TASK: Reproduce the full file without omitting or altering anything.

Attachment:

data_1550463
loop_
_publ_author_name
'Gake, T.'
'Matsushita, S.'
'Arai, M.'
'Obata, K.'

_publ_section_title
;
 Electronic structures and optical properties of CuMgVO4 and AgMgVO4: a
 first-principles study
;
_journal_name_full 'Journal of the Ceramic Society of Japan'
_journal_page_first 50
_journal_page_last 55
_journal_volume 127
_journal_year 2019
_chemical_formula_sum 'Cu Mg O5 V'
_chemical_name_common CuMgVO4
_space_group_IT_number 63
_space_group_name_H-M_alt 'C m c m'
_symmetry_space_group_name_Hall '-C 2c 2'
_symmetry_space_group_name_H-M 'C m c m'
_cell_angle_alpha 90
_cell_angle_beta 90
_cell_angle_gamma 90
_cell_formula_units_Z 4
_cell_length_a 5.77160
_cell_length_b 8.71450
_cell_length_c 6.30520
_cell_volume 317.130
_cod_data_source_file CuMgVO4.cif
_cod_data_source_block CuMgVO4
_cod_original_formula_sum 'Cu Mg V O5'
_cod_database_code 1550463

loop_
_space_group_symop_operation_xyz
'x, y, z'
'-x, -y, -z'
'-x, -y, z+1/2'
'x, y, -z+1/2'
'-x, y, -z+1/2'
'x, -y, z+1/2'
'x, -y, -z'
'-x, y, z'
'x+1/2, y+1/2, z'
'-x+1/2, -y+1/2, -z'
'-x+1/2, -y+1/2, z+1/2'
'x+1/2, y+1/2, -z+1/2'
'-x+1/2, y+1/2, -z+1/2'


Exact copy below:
data_1550463
loop_
_publ_author_name
'Gake, T.'
'Matsushita, S.'
'Arai, M.'
'Obata, K.'

_publ_section_title
;
 Electronic structures and optical properties of CuMgVO4 and AgMgVO4: a
 first-principles study
;
_journal_name_full 'Journal of the Ceramic Society of Japan'
_journal_page_first 50
_journal_page_last 55
_journal_volume 127
_journal_year 2019
_chemical_formula_sum 'Cu Mg O5 V'
_chemical_name_common CuMgVO4
_space_group_IT_number 63
_space_group_name_H-M_alt 'C m c m'
_symmetry_space_group_name_Hall '-C 2c 2'
_symmetry_space_group_name_H-M 'C m c m'
_cell_angle_alpha 90
_cell_angle_beta 90
_cell_angle_gamma 90
_cell_formula_units_Z 4
_cell_length_a 5.77160
_cell_length_b 8.71450
_cell_length_c 6.30520
_cell_volume 317.130
_cod_data_source_file CuMgVO4.cif
_cod_data_source_block CuMgVO4
_cod_original_formula_sum 'Cu Mg V O5'
_cod_database_code 1550463

loop_
_space_group_symop_operation_xyz
'x, y, z'
'-x, -y, -z'
'-x, -y, z+1/2'
'x, y, -z+1/2'
'-x, y, -z+1/2'
'x, -y, z+1/2'
'x, -y, -z'
'-x, y, z'
'x+1/2, y+1/2, z'
'-x+1/2, -y+1/2, -z'
'-x+1/2, -y+1/2, z+1/2'
'x+1/2, y+1/2, -z+1/2'
'-x+1/2, y+1/2, -z+1/2'